But there is a grand error to be guarded against, —that of supposing that teaching is educating, for it is no such thing. A person may be crammed full of learning, and yet not educated at all. Education embraces not the acquisitive powers merely, but the whole being—the character, dispositions, feelings, as well as the understanding. To be a good teacher, all this must be taken into earnest consideration, and further, be it remembered, that the being to be trained is immortala trust from God—that whatever is done, it must be done with reference to another world, for every day is only a part of eternity. We talk of time and eternity as of two separate states, but they are not so reallythis is but the germ of that, which must go on for ever there is no broad line of distinction between the end of one life, and the beginning of the next, as far as the spirit is concerned. If we look at things thus, they change alike their aspect and their value.

There is no positive division between the child and the man- —the latter is but the full development of the former, but it is one and the same being, the same life; so it is with the mortal and the immortal. Should we not, then, look reverently upon a child, and tremble at the awfulness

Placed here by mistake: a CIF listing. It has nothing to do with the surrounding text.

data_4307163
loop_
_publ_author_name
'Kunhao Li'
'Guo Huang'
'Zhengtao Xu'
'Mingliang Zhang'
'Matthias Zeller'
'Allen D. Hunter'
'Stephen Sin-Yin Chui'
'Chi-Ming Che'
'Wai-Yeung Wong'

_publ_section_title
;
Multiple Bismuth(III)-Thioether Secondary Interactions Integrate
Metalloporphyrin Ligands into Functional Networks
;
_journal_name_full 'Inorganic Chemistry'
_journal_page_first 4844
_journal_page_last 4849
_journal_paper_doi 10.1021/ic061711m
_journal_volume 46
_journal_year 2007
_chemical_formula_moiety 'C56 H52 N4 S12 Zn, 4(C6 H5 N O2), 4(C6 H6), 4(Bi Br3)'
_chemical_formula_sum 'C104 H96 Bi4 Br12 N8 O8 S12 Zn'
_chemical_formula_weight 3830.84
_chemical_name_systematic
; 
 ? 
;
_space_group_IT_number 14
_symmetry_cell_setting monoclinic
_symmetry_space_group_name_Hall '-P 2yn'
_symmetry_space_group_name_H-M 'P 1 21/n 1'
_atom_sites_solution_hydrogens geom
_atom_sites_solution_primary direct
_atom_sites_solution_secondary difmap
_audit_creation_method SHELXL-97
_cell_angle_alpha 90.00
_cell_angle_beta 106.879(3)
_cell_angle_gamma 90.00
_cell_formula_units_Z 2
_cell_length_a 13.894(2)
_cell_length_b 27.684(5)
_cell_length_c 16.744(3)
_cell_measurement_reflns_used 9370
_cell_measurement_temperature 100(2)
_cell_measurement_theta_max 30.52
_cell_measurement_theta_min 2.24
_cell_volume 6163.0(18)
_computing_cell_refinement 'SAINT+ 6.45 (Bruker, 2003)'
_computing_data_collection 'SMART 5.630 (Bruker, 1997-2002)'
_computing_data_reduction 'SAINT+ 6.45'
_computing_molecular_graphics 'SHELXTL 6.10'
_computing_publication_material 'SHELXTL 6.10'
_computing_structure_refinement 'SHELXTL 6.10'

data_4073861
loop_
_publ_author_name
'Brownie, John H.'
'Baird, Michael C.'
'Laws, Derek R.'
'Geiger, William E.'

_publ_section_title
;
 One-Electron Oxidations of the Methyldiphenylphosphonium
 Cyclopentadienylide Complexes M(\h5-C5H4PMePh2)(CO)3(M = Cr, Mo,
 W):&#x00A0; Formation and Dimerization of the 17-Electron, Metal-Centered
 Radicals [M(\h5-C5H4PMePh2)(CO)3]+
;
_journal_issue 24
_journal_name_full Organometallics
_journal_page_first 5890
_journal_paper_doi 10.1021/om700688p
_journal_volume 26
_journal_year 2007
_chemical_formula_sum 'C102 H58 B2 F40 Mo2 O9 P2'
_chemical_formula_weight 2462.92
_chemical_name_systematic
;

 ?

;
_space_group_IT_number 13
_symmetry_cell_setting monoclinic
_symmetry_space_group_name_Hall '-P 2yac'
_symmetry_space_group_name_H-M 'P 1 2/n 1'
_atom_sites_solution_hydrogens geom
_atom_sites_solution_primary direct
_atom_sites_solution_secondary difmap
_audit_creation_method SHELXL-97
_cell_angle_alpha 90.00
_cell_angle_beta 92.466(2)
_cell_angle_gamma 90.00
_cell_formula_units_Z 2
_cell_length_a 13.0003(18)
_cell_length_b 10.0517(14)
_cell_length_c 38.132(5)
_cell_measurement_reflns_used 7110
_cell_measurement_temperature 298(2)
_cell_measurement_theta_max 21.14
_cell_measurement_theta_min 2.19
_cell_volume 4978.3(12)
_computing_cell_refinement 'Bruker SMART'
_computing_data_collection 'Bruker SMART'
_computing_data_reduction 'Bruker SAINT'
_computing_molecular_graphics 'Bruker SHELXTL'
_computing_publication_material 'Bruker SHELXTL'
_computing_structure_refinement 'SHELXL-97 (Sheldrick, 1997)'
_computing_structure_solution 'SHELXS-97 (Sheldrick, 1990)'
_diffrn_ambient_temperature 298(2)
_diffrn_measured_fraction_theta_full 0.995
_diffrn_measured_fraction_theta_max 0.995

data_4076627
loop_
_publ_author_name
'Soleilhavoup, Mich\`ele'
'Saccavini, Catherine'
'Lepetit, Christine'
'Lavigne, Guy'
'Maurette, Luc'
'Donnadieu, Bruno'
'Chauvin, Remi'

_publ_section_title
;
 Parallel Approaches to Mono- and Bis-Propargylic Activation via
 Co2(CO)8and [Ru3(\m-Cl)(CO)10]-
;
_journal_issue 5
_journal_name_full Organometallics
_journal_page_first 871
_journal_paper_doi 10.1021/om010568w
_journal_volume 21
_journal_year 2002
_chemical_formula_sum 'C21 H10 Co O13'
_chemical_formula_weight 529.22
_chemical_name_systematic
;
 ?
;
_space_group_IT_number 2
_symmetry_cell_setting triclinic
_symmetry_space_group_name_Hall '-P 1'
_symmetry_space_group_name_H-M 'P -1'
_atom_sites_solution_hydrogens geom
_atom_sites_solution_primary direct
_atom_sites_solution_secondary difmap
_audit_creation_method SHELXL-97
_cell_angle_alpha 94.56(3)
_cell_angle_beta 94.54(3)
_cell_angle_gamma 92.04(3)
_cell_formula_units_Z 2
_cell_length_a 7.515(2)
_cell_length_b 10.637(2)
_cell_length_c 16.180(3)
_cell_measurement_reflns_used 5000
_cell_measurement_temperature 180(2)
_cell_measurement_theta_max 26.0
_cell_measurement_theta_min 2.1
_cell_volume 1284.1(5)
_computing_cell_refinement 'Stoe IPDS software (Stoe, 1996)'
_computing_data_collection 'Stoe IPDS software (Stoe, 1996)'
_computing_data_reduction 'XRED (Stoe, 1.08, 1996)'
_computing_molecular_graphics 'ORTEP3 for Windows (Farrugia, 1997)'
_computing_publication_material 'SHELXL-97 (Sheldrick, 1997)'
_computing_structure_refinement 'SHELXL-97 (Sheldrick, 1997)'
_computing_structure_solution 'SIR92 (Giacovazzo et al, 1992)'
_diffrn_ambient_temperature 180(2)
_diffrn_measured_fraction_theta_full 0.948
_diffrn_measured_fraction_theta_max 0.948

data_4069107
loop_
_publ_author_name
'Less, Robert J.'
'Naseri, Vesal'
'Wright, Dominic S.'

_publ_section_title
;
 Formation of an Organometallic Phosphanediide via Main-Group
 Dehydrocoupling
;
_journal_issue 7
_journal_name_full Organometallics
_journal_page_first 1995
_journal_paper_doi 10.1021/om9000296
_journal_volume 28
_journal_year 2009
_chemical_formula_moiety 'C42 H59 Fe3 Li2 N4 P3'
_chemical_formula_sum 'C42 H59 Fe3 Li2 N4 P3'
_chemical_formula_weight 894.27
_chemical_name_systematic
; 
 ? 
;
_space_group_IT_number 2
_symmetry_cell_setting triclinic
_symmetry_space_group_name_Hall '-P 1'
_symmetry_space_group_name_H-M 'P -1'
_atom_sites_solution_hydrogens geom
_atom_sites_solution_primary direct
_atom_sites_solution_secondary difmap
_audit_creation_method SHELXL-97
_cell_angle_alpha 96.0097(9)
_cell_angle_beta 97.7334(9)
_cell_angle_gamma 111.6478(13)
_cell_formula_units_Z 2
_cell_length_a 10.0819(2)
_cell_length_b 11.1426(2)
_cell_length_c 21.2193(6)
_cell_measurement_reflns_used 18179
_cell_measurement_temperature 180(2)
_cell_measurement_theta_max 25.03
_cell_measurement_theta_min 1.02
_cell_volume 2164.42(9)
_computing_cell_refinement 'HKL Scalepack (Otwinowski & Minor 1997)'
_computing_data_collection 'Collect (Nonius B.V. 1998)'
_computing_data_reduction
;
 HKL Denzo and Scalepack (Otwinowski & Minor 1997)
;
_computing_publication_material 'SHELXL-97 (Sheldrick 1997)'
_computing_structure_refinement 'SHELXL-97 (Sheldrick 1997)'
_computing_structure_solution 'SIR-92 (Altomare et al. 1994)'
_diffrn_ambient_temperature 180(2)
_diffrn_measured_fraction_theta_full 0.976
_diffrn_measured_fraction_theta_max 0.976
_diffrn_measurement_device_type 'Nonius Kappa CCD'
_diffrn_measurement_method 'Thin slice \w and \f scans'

of the charge committed to our trust, and awe stricken ask, “Who is sufficient for these things ?”

Some conscientious women, who thus regard education, are discouraged at the thought of how little they can do to accomplish the great work they have entered upon; but instead of cherishing these feelings, let them remember that the very deepest impressions are those made in childhood—they are never effaced, the sands of after years may blow over them, and cover them up; but there they still are, and will often reappear when the loose surface is removed. Innumerable instances prove that the work of a Christian governess is a God-honoured one. The writer knows many cases in which whole families have been blessed through such instrumentality; and who can calculate the extent of the good which may thus be produced. Like the work of the ministry, the fruits of the labour may not for a long time appear, but the promises of God are unchangeable, and “in due season they shall reap, if they faint not.” His words are express—“Be ye steadfast, immoveable, always abounding in the work of the Lord, forasmuch as ye know that your labour shall not be in vain in the Lord.”